Robert Bondara’s “Take me With You,” was a wonderful vehicle for Smith and Elias Re. This slick, athletic pas de deux was set to Radiohead’s “Reckoner.” It is very hard to pull off the pairing of popular music with ballet, but Bondara proved himself to be a member of the very small club of choreographers who can manage it, along with Kyle Abraham, Twyla Tharp (sometimes) and William Forsythe—the latter’s facility in that area was demonstrated later in the show. Bondara also designed the lighting and the chic costumes: unisex white button-down shirts with mini black shorts. Smith and Re showed off their great lines and danced with soul, echoing but not overselling Thom Yorke’s wistful vocals.  

David Wright, Kouadio Davis and Micah Bullard in “Nyman String Quartet No. 2” by Robert Garland. Photograph by Steven Pisano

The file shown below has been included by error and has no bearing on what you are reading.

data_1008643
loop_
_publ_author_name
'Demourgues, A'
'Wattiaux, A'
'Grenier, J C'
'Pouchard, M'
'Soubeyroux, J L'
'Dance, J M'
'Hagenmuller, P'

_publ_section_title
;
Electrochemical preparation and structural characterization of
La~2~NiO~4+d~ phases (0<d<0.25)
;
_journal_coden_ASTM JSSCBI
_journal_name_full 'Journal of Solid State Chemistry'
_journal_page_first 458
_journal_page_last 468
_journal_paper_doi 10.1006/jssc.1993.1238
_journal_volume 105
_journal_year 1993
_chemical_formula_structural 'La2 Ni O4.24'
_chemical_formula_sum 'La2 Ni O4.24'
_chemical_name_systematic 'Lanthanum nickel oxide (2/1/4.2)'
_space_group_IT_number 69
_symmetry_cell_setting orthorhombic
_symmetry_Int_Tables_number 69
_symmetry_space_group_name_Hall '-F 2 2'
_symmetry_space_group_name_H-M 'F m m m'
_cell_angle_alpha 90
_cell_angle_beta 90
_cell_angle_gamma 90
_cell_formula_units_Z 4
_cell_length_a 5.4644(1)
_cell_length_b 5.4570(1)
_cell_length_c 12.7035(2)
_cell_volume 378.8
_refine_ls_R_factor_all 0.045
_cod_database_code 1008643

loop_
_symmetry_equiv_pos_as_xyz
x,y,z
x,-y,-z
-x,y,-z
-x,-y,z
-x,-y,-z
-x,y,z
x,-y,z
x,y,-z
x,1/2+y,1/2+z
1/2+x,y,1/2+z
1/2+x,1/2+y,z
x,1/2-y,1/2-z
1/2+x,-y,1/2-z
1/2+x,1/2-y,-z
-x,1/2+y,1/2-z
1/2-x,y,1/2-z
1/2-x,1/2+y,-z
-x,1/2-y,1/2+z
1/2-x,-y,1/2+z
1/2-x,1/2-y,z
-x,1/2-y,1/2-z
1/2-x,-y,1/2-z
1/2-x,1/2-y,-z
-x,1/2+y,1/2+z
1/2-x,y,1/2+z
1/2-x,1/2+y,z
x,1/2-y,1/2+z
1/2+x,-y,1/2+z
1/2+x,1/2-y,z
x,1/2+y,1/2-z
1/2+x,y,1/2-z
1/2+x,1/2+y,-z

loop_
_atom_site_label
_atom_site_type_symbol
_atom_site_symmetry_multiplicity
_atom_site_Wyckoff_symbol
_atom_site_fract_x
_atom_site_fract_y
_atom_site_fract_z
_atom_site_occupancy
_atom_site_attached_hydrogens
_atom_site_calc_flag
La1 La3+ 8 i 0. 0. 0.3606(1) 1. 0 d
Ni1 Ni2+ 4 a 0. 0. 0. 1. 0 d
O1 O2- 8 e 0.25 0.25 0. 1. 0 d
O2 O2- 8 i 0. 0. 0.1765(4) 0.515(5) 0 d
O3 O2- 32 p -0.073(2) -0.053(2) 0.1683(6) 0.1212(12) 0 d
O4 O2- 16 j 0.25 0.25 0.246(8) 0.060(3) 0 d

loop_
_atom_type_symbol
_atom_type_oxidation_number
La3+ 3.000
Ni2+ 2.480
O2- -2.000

In an invigorating contrast, the company premiere of Balanchine’s starkly classical “Pas de Dix” followed after a quick pause. Former NYCB principal Kyra Nichols set this vault dance, which is an abstraction of Petipa’s Act III “Raymonda ”choreography. Balanchine arranged it for Maria Tallchief and André Eglevsky in 1955. In 1973, Balanchine cannibalized “Pas de Dix” for the more lavish and interesting “Cortège Hongrois,” and “Pas de Dix” is not seen much anymore.  (What are linear stage crossings in “Pas de Dix” are manèges in “Cortège,” unison duets are turned into more intricate quartets, and plain pas de bourrées are done en tournant.) But though “Pas de Dix” is straightforward, it is not exactly easy. This was a wise pick by Garland, for “Pas de Dix” is a great option for smaller troupes who want to flaunt their classical chops. DTH has a roster of 20, “Cortège” requires 36 dancers. Also, its flatness demands personality and characterization, which the DTH dancers have in spades.